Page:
There were a flurry of NBA trades in the past week as the trade deadline approached, and when the dust settled, many key players were suddenly on other teams. Which teams did well and which teams made mistakes? We grade each of the major trades, thinking specifically about each teams' unique situation, in this StoryStream.
For the Cavaliers: I dunno, this is a tough trade to judge in general. My first thought was to say the Cavaliers fleeced the Clippers because the unprotected first-round pick is a major asset. But now, I'm not so sure.
What I think is clear is that Davis is a bad influence and has a big contract. The Cavaliers may be getting that pick, but they are sacrificing $5 million a year in cap room for the next two years while also adding a player that has been a problem for multiple teams because of his attitude. Cavaliers fans will counter that the cap room is negligible anyway because free agents won't want to come to Cleveland, which I suppose is fair, but Davis' presence certainly isn't helping to make Cleveland a free-agent destination.
Then again - that pick could be Cleveland's best shot to get the player they need to build around. It's at worst a mid-lottery pick, and at best a top-three pick. The 2011 Draft is expected to be weak, but you never know. The same was said about the 2008 and 2009 drafts, and both of those have multiple impact players. The Cavaliers could come away with two franchise cornerstones for the future, and if so, the price of taking on Baron Davis is worth it. They just have to nail those picks. Grade: B-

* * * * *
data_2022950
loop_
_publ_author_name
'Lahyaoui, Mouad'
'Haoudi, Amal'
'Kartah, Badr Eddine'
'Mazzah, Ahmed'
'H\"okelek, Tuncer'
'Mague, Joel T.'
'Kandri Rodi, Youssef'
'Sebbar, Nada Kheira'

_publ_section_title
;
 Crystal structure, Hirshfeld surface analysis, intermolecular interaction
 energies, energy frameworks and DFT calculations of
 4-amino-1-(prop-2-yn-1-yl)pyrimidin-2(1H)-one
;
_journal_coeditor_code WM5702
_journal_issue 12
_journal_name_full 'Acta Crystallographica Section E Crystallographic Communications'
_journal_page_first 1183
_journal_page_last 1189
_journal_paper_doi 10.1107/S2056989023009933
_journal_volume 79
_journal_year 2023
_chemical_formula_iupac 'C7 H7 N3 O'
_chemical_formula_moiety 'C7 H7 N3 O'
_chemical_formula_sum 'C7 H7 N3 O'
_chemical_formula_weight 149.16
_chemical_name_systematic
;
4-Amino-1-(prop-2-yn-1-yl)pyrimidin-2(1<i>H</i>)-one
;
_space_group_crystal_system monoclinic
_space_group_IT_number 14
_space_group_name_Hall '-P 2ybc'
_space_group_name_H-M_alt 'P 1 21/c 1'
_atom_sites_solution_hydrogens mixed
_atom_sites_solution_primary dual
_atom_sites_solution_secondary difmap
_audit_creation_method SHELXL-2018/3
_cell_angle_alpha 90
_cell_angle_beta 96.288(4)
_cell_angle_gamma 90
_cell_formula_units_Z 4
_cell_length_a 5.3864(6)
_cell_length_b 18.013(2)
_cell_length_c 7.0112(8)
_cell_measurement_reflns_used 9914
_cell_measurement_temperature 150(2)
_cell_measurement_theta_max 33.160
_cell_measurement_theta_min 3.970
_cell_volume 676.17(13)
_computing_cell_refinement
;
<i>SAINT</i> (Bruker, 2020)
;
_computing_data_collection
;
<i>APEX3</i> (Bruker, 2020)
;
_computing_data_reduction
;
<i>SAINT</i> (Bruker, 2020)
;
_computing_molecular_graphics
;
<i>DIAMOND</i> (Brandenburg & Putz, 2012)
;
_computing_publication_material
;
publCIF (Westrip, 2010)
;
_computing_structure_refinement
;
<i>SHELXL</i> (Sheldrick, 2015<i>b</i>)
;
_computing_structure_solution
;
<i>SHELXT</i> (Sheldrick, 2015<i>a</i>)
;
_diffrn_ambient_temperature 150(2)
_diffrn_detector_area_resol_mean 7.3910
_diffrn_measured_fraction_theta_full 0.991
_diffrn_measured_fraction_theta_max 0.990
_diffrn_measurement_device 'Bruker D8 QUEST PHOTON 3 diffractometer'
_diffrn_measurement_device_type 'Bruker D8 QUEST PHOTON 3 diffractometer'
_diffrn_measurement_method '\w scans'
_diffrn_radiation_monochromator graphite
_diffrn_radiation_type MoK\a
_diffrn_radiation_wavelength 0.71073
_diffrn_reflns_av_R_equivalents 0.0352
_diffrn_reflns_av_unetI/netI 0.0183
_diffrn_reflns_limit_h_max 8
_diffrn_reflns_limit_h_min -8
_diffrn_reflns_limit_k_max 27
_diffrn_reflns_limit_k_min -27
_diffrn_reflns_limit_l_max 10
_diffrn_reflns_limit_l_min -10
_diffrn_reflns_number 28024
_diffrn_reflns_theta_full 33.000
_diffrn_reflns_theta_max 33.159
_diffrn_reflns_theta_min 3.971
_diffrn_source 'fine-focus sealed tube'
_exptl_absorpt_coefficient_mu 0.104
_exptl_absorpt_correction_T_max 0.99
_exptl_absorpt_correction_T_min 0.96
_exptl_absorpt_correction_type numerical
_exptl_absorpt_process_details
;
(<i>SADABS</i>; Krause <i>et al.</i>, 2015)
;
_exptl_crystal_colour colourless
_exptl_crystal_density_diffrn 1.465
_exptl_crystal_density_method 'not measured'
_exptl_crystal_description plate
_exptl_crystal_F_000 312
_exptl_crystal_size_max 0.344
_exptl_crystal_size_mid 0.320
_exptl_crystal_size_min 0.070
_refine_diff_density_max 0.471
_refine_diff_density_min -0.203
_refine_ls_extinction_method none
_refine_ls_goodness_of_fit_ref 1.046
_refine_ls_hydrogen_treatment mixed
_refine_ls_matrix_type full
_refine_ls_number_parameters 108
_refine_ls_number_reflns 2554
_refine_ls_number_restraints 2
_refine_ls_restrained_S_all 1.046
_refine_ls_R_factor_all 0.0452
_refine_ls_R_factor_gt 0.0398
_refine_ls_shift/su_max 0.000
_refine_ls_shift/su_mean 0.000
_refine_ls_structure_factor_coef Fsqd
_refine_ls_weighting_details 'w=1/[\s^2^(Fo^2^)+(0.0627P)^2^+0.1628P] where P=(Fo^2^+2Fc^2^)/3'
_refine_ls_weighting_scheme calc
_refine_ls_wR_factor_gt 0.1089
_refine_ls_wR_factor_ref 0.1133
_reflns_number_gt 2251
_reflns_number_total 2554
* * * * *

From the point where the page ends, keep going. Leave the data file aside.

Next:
For the Clippers: I guess one's feelings depend on how close the Clippers truly are to contending. They have their two franchise building blocks in Blake Griffin and Eric Gordon, so maybe the lottery pick they gave up isn't all that important in the grand scheme of things. But they're also nowhere close to the playoffs, and a long-term building block can be found with that pick even in a weak draft. This might be a big risk.
Otherwise, getting rid of Davis is probably a positive. The Clippers were getting somewhere despite him, but his tenure has been so disappointing that having him around is a drain. Williams is a better fit that allows Gordon and Griffin to become better playmakers, and Moon can help them at small forward.
I just wonder whether losing that unprotected pick is going to come back and bite them. Was Davis' presence really that much of a drain? (That's an honest question - I don't think I know enough to judge either way). Grade: B-